At the core of all of these changes is a simple but challenging idea, the Decision Tree, which breaks all decisions into four levels. Here's a simple pic to give you a visual:
Leaf decisions we all make many of every day throughout the day and they require no approval or notification.
Example: "I intend to take a half an hour to clean off my desktop and re-organize the image files from last week so I can work productively on my posts today."
Branch decisions we make less of and they require that we tell the person we report to or anyone directly affected that we've made a decision and acted on it.
Example: "I decided not to photograph the House Tour in SoHo yesterday, because there was a better one in Harlem that I photographed instead. It will be my House Tour for next week, and I want to let you know that I made that change. "
Trunk decisions are those that require approval, but the important thing about them is that they also bring a solution and the intention to move forward and NOT a problem or a puzzle with no solution. Trunk decisions are an important new place for us all to operate from as we suggest changes and improvements in our work or come forward with the way to solve a problem with everything fully thought out and ONLY asking for approval.
Example: "I intend to take all of Thursday and Friday to overhaul our recipe archive given what we've learned about improving our SEO, because I believe there's a big problem with those old posts, which is dragging us down. I know no one has been talking about this, but I've been thinking about it a lot, and I can tell you more about why this is a good idea. Can I have approval?"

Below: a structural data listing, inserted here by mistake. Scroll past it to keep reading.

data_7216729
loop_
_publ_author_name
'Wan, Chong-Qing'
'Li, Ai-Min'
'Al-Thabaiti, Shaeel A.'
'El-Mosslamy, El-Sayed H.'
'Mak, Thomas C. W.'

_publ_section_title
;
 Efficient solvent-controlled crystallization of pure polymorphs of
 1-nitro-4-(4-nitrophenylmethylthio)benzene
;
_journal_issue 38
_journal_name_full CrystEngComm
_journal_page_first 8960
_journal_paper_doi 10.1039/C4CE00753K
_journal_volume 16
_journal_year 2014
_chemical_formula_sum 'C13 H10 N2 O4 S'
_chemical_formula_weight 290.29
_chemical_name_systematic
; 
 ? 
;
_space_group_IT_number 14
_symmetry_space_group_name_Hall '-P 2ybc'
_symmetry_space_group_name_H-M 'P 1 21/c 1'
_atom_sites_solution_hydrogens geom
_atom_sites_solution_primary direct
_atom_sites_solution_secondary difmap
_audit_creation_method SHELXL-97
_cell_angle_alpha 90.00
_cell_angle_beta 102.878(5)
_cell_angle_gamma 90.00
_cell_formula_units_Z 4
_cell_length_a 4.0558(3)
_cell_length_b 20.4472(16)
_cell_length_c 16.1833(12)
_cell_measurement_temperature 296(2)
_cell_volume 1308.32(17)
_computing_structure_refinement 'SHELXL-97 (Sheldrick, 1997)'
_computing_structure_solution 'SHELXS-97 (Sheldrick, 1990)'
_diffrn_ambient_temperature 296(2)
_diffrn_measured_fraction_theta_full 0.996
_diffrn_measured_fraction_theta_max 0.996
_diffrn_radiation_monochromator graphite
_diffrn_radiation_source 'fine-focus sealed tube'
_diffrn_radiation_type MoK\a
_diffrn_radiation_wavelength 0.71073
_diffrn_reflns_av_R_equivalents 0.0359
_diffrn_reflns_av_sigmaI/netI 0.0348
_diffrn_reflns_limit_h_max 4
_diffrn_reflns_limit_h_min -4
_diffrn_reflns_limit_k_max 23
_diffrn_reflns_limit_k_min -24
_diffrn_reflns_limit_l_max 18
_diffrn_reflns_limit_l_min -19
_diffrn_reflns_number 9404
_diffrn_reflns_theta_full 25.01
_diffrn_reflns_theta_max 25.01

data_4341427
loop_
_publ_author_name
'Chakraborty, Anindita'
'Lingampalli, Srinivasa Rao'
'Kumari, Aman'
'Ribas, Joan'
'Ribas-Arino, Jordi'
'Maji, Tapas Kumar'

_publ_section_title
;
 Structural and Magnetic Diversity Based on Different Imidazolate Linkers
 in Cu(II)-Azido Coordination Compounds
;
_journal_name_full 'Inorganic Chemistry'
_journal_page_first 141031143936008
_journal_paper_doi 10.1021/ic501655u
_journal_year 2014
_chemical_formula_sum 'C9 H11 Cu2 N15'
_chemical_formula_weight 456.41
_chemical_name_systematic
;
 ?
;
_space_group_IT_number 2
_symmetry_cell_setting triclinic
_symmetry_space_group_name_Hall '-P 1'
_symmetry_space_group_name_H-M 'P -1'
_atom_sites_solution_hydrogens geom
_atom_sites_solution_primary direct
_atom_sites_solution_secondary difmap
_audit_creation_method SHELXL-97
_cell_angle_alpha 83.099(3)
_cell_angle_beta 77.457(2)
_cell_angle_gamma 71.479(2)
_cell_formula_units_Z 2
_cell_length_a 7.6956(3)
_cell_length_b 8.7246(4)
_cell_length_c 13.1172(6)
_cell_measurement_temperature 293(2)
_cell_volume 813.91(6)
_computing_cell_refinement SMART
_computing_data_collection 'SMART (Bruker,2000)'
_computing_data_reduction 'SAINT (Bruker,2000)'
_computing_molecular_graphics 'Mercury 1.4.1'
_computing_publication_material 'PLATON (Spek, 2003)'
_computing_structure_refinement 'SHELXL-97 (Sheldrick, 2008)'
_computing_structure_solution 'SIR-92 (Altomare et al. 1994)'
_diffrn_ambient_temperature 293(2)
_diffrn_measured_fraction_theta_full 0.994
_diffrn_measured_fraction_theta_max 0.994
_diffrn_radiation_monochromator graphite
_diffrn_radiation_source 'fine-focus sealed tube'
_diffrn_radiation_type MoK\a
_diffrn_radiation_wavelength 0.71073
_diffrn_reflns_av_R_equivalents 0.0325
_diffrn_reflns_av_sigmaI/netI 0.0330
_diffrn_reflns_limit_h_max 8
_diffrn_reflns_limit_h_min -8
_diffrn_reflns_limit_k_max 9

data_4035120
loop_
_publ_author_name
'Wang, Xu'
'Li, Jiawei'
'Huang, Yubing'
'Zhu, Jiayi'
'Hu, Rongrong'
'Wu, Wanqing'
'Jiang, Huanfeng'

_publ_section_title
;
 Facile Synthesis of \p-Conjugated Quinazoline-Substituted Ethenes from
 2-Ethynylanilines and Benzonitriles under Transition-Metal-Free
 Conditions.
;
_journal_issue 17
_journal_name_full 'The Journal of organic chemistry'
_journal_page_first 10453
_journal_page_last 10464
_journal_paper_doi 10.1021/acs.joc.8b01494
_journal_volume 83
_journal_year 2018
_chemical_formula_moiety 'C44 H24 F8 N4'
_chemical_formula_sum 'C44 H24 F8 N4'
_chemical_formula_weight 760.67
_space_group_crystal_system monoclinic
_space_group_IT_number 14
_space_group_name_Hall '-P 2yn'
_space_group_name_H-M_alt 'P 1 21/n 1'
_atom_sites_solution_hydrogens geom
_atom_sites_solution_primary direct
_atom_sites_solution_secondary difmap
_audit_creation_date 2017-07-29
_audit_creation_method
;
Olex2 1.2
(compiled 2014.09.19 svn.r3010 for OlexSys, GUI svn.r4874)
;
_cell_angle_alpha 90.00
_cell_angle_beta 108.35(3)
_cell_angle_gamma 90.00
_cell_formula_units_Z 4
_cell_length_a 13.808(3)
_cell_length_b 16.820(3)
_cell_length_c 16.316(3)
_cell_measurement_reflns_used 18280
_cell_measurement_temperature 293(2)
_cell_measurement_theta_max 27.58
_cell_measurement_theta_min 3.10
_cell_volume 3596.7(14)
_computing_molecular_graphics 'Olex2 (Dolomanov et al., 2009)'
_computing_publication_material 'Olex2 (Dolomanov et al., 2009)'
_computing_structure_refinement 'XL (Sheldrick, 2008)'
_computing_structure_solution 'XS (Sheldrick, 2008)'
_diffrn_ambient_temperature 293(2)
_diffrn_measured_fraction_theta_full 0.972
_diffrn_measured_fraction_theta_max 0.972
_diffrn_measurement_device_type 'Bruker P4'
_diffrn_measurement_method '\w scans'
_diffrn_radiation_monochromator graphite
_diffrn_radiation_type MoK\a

Root decisions should be few and far between as a few decisions can only be made by those with more knowledge, experience or the power to make crucial decisions that affect everybody.
Example: "I've just received an email asking me to take down a post and saying that we will be sued if we don't. I didn't want to do anything until I brought it to you."
Most organizations spend a great deal of time bringing problems for solving or deciding at the Root level, when really most all of them should be decided at the Trunk level and below. The "What should I do?" moment should be an extremely rare occasion in a healthy environment. Instead, we should all be hearing "I intend to do XXX, do I have approval?" and "I did XXX because it was a good idea and I wanted you to know" every day.
As we move forward you will all be hearing more about these four levels, and I would like to challenge you all to stop and think before you bring up a problem or decision with someone in charge and ask them to take it off of your hands. The more we each take the role of Leader and not Follower, the better we will all be and our work too. It's about shifting responsibility down and taking it upon ourselves.
As John F. Kennedy famously said at his inauguration in 1961:,
"My fellow Americans, ask not what your country can do for you, ask what you can do for your country."